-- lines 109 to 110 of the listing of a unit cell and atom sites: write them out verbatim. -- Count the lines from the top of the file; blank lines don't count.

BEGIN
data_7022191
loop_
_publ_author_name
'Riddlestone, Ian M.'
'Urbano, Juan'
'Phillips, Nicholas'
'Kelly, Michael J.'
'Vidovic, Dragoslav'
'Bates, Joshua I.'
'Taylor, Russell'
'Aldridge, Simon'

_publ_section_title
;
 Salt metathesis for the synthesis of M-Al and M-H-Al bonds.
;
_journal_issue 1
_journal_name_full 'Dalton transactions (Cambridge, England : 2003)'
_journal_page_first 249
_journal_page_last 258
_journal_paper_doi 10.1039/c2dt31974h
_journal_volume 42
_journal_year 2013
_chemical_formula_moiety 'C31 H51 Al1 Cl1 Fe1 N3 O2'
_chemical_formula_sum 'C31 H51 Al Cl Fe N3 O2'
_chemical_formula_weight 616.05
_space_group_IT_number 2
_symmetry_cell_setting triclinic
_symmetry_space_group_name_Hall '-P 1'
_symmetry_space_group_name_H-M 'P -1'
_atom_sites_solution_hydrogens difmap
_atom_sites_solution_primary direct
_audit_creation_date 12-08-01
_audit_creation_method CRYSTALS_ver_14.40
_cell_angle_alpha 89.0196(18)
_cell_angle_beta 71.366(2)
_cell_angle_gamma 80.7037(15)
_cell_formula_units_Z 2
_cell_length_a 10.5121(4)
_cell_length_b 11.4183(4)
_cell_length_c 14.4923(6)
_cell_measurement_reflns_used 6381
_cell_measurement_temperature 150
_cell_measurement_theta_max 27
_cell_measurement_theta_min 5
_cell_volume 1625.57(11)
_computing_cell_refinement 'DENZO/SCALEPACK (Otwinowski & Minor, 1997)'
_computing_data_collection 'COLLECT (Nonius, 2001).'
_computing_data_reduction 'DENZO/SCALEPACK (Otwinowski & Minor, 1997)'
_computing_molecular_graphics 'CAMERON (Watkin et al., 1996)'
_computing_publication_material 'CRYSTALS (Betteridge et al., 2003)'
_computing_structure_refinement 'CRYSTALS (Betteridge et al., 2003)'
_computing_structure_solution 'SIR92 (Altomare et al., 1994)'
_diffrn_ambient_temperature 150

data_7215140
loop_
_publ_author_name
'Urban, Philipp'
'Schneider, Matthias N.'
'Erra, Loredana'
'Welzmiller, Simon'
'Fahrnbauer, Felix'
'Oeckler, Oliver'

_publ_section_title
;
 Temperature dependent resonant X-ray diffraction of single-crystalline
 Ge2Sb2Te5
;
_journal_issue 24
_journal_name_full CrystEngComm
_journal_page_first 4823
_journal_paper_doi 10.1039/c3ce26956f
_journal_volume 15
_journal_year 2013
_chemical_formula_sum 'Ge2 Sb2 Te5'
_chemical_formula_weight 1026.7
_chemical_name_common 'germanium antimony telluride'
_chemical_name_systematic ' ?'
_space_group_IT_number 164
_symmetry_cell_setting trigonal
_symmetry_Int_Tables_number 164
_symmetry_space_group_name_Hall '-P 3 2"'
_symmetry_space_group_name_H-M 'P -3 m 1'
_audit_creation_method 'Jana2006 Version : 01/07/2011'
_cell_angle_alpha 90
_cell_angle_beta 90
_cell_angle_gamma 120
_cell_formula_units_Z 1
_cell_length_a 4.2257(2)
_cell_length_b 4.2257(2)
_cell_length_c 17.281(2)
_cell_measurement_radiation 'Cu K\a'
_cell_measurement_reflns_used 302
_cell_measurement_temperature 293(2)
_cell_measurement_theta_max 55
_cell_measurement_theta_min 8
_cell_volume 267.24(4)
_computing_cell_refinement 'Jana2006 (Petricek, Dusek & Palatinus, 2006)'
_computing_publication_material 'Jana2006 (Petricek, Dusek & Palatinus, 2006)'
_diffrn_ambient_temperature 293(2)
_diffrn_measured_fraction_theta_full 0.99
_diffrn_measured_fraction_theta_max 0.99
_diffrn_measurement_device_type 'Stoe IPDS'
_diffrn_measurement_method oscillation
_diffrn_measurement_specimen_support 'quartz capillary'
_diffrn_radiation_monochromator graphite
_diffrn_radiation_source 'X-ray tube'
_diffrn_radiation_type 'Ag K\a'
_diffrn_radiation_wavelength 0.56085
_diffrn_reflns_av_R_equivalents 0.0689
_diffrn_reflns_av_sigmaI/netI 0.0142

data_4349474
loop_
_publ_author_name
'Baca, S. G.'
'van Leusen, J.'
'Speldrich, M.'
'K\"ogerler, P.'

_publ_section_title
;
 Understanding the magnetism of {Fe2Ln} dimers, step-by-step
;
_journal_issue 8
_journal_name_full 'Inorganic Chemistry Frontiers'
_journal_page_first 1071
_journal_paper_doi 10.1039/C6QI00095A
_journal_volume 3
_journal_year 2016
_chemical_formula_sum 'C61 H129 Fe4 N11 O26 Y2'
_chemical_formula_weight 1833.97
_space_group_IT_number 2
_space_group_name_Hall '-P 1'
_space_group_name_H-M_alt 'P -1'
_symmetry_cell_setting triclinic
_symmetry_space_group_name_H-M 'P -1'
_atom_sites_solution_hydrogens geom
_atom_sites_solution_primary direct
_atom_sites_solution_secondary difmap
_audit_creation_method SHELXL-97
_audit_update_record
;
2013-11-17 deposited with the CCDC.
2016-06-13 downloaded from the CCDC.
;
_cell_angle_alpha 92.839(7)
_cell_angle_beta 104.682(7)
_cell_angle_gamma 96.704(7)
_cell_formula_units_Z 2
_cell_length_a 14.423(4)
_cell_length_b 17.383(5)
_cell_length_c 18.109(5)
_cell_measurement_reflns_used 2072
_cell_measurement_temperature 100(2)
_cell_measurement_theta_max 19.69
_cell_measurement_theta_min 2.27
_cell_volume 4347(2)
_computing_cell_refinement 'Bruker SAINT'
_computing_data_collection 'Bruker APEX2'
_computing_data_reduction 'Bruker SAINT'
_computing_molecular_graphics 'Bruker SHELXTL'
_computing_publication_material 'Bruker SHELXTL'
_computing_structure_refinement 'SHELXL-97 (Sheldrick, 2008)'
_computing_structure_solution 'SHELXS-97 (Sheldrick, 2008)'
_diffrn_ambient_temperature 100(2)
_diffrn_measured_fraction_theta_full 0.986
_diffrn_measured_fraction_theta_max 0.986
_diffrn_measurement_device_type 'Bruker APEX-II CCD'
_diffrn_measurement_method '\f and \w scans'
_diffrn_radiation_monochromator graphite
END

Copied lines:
_diffrn_reflns_av_R_equivalents 0.0689
_diffrn_reflns_av_sigmaI/netI 0.0142